How will businesses guarantee that this essential feature of encryption is trustworthy and sustainable in the services they pay for? No business owner trusts their entire company to Facebook, Inc. or Slack, Inc. Those who do so will quickly reconsider the moment a staff member checks her Slack messages while attending a wedding in Iran. Whoops! The whole company is banned from Slack because she has friends in other countries. Again, keep in mind that the problem isn't Slack but Slack's business model. Keybase, for all its fancy encryption, is no better.
Sensible businesses cannot put their faith in a single corporation or even a single government; change at that scale happens too quickly in the 21st century. Since encryption over a single point of failure is meaningless the businesses of the coming decade will inevitably stop relying on services with a single point of failure.
Services need to be federated. Slack can close down your company's account without notice, Uber can fire you without reason or recourse, and Dropbox can share “anonymized” data about your files you thought you had safely stored in “the cloud”.
Some folks in the tech industry tend to throw around “distributed” as a synonym but that word already carries some heavy connotations and dilutes the understanding of the user as to which risk it mitigates. Slack, Uber, AWS, and Google are distributed for some definition of “distributed.” They operate in multiple data centres in multiple countries. Their network architectures, data stores, and runtimes are all redundant. But they all share a common point of failure: the corporation. 
In Sapiens, Harari solidified in our minds the understanding that homo sapiens’ shared belief in — and cooperation around — imaginary entities is what brought us our present success as a species. Some of these entities are more plastic than others. Money is more plastic than gods or states. In a world where we hand more and more control over to corporations in exchange for the useful services they provide, we need a method of introducing plasticity to corporations. This plasticity is called federation.
Federation is a little difficult to define because it is a nebulous concept which describes, well, a nebula. Federation in software is not all that different from its physical world counterparts. Cooperative federations, for example, pool individual cooperative corporations into a unionized corporate body to achieve higher goals. Federated software services pool individual services into higher goals. Imagine that in 2028 the world governments get tired of a broken, centralized Facebook ruining all their elections; they dismantle Facebook and federate it. The federated Facebook of 2028 allows you to use any Facebook-compatible client to connect to any company running a Facebook-compatible service. Compatibility is defined by an Internet Engineering Task Force standardized RFC describing the Facebook Protocol and users choose a service provider which meet their needs: pay a monthly fee for an ad-free experience or use a free service which serves up ads and recommendations. Not happy with Service X? Move your data to Service Y. All your images, messages, and contacts are compatible across networks in the same way email messages from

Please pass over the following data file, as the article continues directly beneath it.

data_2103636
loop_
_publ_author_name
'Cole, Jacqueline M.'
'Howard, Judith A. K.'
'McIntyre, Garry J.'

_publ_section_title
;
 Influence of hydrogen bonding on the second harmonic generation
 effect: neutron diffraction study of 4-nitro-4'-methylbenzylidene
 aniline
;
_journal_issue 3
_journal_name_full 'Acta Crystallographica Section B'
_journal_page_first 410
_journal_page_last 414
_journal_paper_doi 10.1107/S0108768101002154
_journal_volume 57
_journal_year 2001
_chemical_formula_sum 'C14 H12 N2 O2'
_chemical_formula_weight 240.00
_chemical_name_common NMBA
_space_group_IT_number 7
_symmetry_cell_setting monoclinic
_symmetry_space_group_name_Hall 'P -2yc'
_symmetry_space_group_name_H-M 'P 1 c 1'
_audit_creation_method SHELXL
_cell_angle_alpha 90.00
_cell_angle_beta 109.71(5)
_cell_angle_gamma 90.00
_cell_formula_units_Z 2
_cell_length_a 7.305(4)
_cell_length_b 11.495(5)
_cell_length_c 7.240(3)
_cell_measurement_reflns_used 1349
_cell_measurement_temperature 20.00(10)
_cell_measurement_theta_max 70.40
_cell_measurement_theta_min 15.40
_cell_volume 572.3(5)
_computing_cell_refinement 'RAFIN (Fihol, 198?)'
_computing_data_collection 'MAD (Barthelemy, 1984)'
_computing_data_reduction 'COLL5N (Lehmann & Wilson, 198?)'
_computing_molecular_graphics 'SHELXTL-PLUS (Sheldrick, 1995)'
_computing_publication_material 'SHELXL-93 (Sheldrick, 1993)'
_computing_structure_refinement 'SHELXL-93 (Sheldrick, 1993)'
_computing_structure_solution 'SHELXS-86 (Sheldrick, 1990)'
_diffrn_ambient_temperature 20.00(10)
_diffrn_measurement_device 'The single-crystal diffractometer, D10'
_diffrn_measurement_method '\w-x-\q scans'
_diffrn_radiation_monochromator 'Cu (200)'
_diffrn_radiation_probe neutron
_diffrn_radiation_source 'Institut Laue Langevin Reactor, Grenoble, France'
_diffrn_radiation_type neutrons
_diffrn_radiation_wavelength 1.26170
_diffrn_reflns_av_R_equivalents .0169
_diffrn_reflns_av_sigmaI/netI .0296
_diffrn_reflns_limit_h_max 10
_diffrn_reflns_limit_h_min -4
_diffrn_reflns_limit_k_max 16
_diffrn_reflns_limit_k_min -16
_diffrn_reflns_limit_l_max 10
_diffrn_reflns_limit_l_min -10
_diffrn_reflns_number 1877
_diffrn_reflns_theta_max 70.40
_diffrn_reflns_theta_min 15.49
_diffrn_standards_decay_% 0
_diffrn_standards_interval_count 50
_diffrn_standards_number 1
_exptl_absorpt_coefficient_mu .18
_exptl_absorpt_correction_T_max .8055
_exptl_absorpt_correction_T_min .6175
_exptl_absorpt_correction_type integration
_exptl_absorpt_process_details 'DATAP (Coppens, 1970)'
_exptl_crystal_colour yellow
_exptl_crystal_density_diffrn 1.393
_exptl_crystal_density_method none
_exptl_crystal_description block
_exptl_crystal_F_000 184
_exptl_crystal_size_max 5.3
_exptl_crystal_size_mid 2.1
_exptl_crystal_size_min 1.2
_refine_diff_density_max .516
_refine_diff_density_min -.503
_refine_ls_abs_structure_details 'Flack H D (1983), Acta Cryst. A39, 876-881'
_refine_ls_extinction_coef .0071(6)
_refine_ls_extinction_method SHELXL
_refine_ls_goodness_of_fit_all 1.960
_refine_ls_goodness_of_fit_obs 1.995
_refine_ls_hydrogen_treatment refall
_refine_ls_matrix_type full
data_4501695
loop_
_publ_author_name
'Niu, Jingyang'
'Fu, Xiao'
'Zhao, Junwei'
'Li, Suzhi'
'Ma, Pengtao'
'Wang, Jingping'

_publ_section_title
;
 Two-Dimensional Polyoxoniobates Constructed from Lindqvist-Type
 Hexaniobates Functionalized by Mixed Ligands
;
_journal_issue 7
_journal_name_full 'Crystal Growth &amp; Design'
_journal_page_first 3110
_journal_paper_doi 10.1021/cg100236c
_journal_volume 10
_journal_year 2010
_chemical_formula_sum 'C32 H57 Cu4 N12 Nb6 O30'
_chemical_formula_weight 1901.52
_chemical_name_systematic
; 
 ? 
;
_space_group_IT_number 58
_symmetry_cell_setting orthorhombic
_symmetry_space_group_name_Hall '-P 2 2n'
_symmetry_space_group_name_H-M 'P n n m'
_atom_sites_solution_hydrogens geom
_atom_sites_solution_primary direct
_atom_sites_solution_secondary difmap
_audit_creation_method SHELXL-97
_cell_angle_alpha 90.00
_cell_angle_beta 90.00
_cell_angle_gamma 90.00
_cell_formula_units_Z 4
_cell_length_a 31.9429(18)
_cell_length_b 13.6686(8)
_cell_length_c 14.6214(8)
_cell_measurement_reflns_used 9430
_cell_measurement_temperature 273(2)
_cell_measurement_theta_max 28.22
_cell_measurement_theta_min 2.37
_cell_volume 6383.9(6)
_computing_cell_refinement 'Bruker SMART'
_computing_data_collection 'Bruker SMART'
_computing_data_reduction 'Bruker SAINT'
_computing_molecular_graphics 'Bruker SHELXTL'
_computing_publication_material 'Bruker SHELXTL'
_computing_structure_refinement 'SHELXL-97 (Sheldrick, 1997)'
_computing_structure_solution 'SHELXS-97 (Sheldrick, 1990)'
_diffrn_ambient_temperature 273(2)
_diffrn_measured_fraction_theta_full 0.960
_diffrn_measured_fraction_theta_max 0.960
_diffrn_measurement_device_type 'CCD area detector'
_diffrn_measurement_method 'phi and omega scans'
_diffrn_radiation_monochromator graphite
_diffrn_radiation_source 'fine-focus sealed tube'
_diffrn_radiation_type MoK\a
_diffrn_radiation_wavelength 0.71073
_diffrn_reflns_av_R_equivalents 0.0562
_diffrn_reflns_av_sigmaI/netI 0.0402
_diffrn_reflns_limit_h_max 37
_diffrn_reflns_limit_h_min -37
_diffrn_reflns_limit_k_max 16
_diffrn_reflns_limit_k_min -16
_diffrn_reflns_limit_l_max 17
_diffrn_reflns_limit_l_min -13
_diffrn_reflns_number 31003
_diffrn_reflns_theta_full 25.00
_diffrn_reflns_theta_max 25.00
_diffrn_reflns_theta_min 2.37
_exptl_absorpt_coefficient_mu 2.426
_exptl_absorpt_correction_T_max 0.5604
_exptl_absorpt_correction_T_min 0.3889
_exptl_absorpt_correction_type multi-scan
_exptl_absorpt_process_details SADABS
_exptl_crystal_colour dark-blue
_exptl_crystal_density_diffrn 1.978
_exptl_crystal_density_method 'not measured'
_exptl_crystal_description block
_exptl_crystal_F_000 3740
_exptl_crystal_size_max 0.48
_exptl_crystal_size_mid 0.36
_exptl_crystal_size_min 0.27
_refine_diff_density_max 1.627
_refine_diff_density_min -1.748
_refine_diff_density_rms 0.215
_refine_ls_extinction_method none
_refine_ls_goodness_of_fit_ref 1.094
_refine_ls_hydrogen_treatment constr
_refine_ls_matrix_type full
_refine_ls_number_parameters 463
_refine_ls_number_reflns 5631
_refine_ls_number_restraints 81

@deobald.ca can find their way to Gmail's servers containing
@gmail.com email addresses. The many Facebook services of the future each make a lot less money than the Facebook, Inc. of 2018 — but they also cause a lot less damage.
Federation, like encryption, lives on a spectrum. Thankfully, federation is easier for everyone to understand at various points along this spectrum. It also has many meaningful analogues in the physical world.
Everyone will have a different total ordering for the items on the federation spectrum but most people can probably agree on some basic partial orders. Open data formats are closer to federation than closed data formats. An API which accepts messages from a foreign server node is closer to federation than an open API which only accepts messages from clients. The blockchain is the most distributed and most federated networking technology — and we have negligible real uses for it. That sort of thing.
A sample total ordering might look like this:
Not everyone is familiar with all of these concepts but most of these are easy to understand with examples. In 1998, an .xls file from Office ‘98 was a closed data format. Google Maps provides an open, commercial API with a single point of failure. HTTP is a standardized protocol. SMTP and XMPP are federated protocols. But the most successful federated services are easiest to understand when we use their household product names: Telephones. The Web. Email.
It is unreasonable to expect we will ever live in a utopia of perfectly-engineered federated services. Designing a good protocol is difficult and it's often profitable in the short term to take an easier way out. But there is always value in pulling services to the right end of that spectrum, even if it's just from closed format to open format or closed API to open API. Regardless, the clear unifying theme seen in those examples — which pulls them toward federation — is openness.